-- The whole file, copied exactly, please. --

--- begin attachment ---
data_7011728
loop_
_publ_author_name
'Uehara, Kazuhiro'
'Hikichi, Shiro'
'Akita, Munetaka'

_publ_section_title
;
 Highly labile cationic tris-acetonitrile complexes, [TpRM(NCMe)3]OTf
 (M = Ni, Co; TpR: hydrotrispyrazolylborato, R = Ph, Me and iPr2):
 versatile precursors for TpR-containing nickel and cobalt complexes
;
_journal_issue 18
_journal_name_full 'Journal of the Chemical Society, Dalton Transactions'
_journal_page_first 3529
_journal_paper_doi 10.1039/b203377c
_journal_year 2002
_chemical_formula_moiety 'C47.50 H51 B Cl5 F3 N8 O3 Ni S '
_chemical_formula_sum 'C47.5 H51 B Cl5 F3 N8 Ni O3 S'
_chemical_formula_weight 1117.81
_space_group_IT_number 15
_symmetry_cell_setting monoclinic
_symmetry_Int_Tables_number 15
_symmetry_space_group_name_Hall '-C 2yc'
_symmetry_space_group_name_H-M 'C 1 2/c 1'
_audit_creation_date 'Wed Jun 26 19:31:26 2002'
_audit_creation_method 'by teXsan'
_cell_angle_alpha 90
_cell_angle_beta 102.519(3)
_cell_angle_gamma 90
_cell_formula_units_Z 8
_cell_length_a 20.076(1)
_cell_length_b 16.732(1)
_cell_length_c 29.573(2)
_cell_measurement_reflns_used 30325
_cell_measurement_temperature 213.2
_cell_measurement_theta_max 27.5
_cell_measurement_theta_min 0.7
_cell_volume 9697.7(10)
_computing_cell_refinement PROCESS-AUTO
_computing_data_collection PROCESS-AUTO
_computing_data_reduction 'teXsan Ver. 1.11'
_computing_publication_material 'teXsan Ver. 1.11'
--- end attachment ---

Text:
data_7011728
loop_
_publ_author_name
'Uehara, Kazuhiro'
'Hikichi, Shiro'
'Akita, Munetaka'

_publ_section_title
;
 Highly labile cationic tris-acetonitrile complexes, [TpRM(NCMe)3]OTf
 (M = Ni, Co; TpR: hydrotrispyrazolylborato, R = Ph, Me and iPr2):
 versatile precursors for TpR-containing nickel and cobalt complexes
;
_journal_issue 18
_journal_name_full 'Journal of the Chemical Society, Dalton Transactions'
_journal_page_first 3529
_journal_paper_doi 10.1039/b203377c
_journal_year 2002
_chemical_formula_moiety 'C47.50 H51 B Cl5 F3 N8 O3 Ni S '
_chemical_formula_sum 'C47.5 H51 B Cl5 F3 N8 Ni O3 S'
_chemical_formula_weight 1117.81
_space_group_IT_number 15
_symmetry_cell_setting monoclinic
_symmetry_Int_Tables_number 15
_symmetry_space_group_name_Hall '-C 2yc'
_symmetry_space_group_name_H-M 'C 1 2/c 1'
_audit_creation_date 'Wed Jun 26 19:31:26 2002'
_audit_creation_method 'by teXsan'
_cell_angle_alpha 90
_cell_angle_beta 102.519(3)
_cell_angle_gamma 90
_cell_formula_units_Z 8
_cell_length_a 20.076(1)
_cell_length_b 16.732(1)
_cell_length_c 29.573(2)
_cell_measurement_reflns_used 30325
_cell_measurement_temperature 213.2
_cell_measurement_theta_max 27.5
_cell_measurement_theta_min 0.7
_cell_volume 9697.7(10)
_computing_cell_refinement PROCESS-AUTO
_computing_data_collection PROCESS-AUTO
_computing_data_reduction 'teXsan Ver. 1.11'
_computing_publication_material 'teXsan Ver. 1.11'